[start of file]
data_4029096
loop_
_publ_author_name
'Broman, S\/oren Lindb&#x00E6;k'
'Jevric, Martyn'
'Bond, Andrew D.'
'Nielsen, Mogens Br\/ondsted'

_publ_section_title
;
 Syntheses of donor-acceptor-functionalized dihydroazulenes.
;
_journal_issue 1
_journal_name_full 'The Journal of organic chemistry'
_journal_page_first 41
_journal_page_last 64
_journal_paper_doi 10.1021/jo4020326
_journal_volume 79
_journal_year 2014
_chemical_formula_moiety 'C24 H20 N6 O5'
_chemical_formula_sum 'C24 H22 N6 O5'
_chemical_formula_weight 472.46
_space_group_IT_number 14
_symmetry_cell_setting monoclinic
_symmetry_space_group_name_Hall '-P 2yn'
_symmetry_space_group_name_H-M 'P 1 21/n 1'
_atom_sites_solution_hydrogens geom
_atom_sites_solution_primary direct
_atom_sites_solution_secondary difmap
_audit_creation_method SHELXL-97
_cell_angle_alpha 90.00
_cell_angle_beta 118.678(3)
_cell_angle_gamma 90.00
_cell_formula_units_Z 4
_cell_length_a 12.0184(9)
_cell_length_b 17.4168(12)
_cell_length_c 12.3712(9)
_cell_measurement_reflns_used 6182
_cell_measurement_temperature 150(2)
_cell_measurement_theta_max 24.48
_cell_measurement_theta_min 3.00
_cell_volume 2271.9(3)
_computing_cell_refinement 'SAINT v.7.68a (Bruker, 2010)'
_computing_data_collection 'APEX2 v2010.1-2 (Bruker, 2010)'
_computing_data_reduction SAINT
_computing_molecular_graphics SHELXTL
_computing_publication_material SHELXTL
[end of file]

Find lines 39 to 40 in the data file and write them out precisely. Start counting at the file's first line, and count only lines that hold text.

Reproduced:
_cell_measurement_theta_max 24.48
_cell_measurement_theta_min 3.00